Coffin Symbolism in Death and Burial
When it comes to death and burial, coffins have been used as a symbol for centuries.
From ancient Egyptian practices to modern Christian burial traditions, coffins have played a significant role in the funeral process.
In this section, we will explore the symbolism of coffins in death and burial, specifically in Ancient Egyptian practices and Christian burial traditions.
Ancient Egyptian Practices
In Ancient Egypt, death was not seen as an end but rather as a transition to the afterlife.
Coffins played an important role in this transition as they were believed to protect the body and aid in the journey to the afterlife.
The coffins were often made of wood and decorated with intricate designs and hieroglyphics.
The design and decoration of the coffin were believed to have a significant impact on the journey to the afterlife.
The burial process in Ancient Egypt involved embalming the body, placing it in a coffin, and burying it in a tomb.
The tombs were often filled with treasures and offerings to aid the deceased in the afterlife. The coffin was seen as a vessel for the body and was often referred to as a coffin, which means “flesh-eater” in Greek.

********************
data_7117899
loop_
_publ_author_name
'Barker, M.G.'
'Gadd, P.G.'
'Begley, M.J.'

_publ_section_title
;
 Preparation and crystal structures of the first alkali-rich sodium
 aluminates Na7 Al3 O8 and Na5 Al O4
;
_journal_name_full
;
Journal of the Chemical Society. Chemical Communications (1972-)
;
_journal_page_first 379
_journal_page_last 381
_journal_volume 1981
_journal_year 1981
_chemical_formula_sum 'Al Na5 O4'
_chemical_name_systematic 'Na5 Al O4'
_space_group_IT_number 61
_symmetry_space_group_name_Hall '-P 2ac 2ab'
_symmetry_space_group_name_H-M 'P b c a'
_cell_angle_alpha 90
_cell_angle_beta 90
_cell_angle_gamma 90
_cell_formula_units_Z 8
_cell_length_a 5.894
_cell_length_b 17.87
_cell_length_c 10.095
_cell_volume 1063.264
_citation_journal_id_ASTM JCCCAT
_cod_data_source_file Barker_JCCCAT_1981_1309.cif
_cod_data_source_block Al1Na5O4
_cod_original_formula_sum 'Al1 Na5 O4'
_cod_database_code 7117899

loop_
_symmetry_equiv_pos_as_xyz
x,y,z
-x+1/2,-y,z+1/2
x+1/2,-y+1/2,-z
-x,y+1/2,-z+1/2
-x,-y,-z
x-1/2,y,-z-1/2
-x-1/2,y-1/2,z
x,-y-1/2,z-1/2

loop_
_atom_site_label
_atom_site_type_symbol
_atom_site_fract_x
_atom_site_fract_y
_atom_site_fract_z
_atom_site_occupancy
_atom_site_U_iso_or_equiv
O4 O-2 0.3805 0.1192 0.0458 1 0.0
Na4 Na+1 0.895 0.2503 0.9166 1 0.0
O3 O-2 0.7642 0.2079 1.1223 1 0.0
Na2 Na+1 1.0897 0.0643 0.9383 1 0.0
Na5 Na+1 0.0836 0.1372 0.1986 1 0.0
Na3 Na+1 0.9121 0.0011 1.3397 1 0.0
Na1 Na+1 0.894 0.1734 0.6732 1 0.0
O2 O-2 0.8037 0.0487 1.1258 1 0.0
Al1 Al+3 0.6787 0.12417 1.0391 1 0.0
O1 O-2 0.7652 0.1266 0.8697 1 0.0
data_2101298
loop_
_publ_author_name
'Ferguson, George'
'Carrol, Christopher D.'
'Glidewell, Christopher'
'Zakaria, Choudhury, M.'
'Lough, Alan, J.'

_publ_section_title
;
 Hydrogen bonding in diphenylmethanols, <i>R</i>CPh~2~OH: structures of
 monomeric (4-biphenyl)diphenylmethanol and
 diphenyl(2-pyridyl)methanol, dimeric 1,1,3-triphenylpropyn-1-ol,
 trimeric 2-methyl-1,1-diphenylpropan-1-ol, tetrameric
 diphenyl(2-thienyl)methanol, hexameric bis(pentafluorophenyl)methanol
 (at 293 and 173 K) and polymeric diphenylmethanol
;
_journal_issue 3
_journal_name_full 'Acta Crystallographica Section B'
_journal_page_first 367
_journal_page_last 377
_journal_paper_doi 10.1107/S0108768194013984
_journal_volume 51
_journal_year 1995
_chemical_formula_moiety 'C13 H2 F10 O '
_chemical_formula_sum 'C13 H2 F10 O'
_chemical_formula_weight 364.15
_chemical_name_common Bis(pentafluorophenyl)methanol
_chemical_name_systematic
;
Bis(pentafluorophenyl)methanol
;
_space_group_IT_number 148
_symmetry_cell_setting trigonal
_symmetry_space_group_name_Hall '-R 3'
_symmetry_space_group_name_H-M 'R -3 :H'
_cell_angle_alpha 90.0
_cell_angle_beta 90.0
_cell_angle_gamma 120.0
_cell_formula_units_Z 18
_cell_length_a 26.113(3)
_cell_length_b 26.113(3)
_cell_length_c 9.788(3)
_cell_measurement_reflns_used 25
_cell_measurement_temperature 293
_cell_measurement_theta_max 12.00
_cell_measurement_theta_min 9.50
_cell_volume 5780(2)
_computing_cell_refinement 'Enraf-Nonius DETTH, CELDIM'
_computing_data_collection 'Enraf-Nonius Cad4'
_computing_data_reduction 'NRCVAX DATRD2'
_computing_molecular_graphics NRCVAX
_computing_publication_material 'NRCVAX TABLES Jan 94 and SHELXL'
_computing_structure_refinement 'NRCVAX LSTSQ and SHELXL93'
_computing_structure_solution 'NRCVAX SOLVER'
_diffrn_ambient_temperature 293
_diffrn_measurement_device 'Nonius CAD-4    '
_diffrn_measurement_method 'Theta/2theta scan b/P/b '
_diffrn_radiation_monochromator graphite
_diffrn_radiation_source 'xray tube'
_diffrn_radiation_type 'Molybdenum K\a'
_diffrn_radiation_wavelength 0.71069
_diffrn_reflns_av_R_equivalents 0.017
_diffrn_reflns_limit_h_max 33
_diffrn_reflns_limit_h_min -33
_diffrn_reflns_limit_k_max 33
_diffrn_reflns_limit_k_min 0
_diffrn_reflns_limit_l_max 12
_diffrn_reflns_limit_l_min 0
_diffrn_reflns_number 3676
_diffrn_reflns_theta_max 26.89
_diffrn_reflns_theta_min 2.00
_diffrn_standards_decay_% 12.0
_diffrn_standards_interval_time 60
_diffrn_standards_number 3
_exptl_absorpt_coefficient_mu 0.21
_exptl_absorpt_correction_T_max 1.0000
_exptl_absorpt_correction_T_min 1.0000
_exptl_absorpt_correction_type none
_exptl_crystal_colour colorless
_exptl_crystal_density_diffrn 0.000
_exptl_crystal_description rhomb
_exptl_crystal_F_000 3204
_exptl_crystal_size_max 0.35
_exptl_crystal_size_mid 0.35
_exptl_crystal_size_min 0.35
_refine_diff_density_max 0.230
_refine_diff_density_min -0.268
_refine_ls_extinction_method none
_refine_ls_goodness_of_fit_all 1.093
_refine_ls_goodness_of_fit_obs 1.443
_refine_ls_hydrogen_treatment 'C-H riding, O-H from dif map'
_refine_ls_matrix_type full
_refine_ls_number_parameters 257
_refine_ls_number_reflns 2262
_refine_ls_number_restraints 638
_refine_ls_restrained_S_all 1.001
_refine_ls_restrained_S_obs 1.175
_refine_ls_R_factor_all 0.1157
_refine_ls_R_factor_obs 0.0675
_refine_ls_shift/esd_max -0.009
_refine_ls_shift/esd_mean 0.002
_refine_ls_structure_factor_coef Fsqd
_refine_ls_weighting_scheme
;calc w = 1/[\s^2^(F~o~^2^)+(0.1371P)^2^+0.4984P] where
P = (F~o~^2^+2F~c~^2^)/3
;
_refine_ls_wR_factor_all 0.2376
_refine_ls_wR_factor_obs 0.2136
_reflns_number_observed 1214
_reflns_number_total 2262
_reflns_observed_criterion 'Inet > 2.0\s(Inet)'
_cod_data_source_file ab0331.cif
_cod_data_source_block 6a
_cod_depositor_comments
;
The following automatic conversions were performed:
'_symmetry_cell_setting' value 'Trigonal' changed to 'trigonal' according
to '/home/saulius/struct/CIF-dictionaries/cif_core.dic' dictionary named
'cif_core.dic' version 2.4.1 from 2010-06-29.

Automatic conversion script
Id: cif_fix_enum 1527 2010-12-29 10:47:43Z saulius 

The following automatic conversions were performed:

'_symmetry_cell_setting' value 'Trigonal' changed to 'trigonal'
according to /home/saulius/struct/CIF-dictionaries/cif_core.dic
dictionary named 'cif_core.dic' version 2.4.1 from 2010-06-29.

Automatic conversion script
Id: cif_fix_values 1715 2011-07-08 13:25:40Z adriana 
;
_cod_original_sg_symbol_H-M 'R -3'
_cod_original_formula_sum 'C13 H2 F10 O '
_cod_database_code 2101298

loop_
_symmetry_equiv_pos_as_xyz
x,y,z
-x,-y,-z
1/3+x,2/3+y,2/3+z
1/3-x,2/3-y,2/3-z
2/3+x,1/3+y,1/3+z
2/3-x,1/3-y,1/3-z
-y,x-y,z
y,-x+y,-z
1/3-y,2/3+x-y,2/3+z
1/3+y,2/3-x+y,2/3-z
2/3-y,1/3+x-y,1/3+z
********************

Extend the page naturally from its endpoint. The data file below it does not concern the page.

The term was used because it was believed that the body would decay in the coffin and the spirit would be released to the afterlife.
Christian Burial Traditions
In Christian burial traditions, coffins are used to symbolize the deceased’s journey to the afterlife and their rebirth in heaven.
The coffin is often made of wood and decorated with religious symbols such as crosses or angels. The burial process involves placing the body in the coffin, which is then lowered into the ground.
The coffin is seen as a vessel for the body, which is returned to the earth, while the spirit is believed to ascend to heaven.
The use of coffins in Christian burial traditions is steeped in symbolism. The coffin is seen as a reminder of the deceased’s mortality and the need for repentance and forgiveness.